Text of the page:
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Caldasia

Print version ISSN 0366-5232

Caldasia vol.36 no.2 Bogotá July/Dec. 2014

http://dx.doi.org/10.15446/caldasia/v36n2.47485 

doi: http://dx.doi.org/10.15446/caldasia/v36n2.47485

COLUMNEA FIGUEROAE, A NEW SPECIES OF GESNERIACEAE FROM LAS ORQUÍDEAS NATIONAL NATURAL PARK (ANTIOQUIA, COLOMBIA)

Columnea figueroae, una nueva especie de Gesneriaceae del Parque Nacional Natural Las Orquídeas (Antioquia, Colombia)

MARISOL AMAYA-MÁRQUEZ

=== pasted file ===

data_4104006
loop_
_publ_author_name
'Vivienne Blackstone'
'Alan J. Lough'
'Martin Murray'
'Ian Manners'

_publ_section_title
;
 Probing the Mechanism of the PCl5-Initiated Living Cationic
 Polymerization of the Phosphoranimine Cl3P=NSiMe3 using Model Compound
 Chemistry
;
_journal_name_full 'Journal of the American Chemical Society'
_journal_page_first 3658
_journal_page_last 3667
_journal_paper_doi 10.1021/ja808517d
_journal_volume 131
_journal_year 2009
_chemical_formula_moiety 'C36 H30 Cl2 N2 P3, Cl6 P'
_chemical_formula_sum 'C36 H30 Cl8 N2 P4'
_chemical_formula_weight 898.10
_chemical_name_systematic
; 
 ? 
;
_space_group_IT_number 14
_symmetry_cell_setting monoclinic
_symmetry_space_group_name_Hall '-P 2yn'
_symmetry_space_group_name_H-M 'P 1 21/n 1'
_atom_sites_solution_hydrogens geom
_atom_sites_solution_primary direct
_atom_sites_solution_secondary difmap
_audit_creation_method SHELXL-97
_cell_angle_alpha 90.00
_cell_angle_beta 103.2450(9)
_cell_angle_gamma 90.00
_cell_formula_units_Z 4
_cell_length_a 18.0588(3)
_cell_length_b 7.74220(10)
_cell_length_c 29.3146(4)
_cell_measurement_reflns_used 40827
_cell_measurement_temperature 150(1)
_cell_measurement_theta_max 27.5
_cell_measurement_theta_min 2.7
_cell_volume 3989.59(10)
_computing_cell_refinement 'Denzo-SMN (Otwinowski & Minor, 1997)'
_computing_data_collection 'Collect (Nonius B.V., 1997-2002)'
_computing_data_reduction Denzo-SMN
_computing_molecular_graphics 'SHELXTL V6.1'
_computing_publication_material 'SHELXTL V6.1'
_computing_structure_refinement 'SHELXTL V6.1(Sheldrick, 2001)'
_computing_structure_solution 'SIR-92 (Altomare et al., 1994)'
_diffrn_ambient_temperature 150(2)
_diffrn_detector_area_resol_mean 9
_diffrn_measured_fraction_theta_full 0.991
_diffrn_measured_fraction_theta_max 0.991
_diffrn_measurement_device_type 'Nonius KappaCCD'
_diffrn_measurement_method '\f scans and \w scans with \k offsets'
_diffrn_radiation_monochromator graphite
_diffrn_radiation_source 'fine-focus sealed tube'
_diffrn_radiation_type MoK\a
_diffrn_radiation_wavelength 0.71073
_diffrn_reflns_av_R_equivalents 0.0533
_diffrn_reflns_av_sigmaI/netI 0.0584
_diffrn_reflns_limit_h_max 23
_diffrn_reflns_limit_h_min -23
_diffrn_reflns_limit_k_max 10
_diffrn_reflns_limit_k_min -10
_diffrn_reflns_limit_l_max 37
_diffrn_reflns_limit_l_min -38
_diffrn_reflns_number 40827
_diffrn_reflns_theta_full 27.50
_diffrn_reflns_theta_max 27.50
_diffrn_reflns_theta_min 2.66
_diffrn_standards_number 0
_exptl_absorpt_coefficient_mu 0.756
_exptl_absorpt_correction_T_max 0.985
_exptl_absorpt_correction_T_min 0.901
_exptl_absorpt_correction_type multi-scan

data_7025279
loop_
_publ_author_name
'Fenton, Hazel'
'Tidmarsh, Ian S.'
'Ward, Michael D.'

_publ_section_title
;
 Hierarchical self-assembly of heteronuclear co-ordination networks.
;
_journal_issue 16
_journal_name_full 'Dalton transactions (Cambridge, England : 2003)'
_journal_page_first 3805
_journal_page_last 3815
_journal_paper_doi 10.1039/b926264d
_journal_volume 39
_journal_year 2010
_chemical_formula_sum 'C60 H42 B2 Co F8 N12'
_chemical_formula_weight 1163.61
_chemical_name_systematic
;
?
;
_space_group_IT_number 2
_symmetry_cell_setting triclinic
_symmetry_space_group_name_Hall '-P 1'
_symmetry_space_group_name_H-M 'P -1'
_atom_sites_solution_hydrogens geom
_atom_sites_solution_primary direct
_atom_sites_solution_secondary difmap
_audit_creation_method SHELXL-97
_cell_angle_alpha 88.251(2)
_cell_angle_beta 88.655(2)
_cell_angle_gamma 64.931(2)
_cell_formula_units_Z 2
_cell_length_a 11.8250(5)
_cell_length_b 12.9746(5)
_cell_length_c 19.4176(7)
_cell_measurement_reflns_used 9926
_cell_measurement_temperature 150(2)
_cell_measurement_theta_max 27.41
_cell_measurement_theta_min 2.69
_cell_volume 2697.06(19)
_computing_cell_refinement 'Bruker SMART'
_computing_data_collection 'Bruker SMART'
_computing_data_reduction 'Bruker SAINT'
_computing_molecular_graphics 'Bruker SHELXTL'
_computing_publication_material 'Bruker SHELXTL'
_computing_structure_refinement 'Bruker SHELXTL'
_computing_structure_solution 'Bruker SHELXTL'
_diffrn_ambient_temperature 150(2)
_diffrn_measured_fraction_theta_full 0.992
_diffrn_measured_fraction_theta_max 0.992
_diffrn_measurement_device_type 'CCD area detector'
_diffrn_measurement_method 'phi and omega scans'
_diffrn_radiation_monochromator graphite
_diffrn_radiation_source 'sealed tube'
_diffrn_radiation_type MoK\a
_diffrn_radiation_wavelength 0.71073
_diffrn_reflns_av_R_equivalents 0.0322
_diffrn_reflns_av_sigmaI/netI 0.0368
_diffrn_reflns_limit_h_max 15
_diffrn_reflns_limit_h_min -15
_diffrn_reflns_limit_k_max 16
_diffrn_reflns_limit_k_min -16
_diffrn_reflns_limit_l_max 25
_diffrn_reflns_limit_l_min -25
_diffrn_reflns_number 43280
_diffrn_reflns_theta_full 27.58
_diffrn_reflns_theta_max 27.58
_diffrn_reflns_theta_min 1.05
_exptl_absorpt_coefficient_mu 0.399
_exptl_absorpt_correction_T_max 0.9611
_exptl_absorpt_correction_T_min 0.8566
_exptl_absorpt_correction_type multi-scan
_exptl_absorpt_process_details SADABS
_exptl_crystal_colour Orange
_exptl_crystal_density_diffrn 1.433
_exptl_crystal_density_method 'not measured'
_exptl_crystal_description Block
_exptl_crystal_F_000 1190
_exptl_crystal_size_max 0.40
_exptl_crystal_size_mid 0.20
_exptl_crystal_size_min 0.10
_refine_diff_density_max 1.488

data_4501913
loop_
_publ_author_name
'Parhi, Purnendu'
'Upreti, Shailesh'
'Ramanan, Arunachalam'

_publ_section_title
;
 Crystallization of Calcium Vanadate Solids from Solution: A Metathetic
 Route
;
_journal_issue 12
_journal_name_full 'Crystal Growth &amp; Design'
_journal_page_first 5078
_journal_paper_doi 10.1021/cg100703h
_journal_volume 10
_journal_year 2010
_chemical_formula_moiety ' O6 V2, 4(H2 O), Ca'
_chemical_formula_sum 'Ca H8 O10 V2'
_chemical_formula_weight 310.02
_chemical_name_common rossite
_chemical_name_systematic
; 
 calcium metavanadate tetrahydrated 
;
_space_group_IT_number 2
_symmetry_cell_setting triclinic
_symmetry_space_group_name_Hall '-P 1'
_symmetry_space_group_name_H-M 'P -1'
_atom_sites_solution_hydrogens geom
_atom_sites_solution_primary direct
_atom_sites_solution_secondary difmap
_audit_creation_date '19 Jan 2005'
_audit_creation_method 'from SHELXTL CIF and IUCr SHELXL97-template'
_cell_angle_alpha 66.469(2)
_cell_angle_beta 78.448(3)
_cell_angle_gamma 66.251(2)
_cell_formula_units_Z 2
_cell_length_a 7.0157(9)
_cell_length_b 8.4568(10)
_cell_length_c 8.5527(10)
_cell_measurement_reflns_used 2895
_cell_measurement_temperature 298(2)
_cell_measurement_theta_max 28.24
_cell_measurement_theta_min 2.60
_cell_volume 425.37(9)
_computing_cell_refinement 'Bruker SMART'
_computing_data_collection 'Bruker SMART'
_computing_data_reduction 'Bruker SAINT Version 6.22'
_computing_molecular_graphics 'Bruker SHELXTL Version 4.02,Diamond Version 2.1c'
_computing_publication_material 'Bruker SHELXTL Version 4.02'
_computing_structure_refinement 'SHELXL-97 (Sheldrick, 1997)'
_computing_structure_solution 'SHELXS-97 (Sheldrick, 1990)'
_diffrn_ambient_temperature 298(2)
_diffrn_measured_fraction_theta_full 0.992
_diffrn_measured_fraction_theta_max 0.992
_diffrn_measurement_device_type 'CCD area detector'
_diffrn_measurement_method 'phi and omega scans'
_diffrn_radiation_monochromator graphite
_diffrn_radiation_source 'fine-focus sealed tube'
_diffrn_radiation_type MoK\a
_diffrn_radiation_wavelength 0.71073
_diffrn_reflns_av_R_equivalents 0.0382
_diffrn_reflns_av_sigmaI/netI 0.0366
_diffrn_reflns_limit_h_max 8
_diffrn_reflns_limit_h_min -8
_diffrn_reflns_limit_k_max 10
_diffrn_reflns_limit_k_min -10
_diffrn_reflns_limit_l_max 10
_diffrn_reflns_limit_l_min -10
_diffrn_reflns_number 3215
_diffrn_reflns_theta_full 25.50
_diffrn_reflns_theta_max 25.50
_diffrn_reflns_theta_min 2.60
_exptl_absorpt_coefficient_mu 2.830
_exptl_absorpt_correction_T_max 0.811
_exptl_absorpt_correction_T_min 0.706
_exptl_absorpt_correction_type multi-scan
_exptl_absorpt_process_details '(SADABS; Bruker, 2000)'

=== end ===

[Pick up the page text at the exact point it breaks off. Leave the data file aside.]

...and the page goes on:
Instituto de Ciencias Naturales, Universidad Nacional de Colombia, Apartado 7495, Bogotá D.C., Colombia. mamayam@unal.edu.co

ABSTRACT

A new species of Columnea (Gesneriaceae) recently found in a premontane forest in the National Natural Park Las Orquídeas (Cordillera Occidental), in the Department of Antioquia in Colombia , is described and illustrated.

Key words. Columnea, Gesneriaceae, Corolla appendages, Ornithophily, Antioquia, Flora of Colombia.

RESUMEN

Una nueva especie de Columnea (Gesneriaceae) hallada en un bosque premontano en el Parque Nacional Natural Las Orquídeas (Cordillera Occidental), en el departamento de Antioquia, en Colombia es descrita e ilustrada.

Palabras clave. Columnea, Gesneriaceae, Apéndices de la corola, Ornitofilia, Antioquia, Flora de Colombia.

Recibido:  11/10/2013

Aceptado: 18/11/2014

INTRODUCTION